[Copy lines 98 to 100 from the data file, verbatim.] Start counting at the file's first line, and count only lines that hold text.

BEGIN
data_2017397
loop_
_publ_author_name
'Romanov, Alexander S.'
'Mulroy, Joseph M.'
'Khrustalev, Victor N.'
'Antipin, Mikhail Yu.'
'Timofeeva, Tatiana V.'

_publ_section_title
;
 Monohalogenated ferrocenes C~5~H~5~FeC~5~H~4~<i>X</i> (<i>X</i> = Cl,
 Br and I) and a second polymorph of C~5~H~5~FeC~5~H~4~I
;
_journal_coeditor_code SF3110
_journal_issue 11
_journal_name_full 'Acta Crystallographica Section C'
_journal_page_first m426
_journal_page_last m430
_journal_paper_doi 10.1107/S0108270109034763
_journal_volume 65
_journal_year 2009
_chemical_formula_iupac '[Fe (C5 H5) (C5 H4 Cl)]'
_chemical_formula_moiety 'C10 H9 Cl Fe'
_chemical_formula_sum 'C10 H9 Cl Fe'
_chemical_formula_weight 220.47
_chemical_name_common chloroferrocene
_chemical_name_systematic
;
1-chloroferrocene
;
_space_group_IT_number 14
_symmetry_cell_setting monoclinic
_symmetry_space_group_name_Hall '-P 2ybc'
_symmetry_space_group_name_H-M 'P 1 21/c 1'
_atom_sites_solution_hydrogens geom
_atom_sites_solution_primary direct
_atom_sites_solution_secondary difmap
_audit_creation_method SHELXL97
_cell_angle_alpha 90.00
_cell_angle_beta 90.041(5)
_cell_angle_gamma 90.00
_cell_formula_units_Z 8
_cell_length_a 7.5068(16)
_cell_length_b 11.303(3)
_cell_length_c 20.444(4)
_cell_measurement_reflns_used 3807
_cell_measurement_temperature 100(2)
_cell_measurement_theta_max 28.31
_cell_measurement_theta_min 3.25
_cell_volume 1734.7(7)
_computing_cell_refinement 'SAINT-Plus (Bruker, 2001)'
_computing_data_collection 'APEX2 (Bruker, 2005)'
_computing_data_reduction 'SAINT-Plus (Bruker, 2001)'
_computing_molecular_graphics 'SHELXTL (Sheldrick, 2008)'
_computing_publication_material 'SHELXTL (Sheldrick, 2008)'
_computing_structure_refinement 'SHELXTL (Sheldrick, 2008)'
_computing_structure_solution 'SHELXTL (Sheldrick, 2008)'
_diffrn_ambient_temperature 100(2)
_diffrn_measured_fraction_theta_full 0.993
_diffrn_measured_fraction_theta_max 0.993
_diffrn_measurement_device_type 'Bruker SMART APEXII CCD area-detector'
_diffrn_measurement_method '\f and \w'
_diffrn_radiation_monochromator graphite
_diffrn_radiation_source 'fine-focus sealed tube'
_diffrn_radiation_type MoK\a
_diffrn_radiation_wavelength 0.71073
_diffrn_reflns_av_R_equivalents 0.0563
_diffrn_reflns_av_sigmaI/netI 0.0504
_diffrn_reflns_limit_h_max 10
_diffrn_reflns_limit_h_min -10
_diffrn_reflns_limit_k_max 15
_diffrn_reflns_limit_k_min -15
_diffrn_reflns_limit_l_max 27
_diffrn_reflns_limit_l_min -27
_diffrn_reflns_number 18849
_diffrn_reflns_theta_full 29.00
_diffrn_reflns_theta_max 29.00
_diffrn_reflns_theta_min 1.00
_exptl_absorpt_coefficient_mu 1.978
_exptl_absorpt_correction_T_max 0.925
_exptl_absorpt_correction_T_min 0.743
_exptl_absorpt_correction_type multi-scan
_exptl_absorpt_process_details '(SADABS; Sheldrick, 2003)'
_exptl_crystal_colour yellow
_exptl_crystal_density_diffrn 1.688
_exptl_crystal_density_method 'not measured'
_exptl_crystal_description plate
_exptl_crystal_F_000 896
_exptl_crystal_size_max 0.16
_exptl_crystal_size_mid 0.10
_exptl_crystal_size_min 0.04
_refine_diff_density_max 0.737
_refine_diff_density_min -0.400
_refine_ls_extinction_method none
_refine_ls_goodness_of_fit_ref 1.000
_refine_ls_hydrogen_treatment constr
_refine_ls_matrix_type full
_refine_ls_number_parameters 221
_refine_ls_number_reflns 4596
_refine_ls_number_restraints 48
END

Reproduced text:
_refine_ls_number_parameters 221
_refine_ls_number_reflns 4596
_refine_ls_number_restraints 48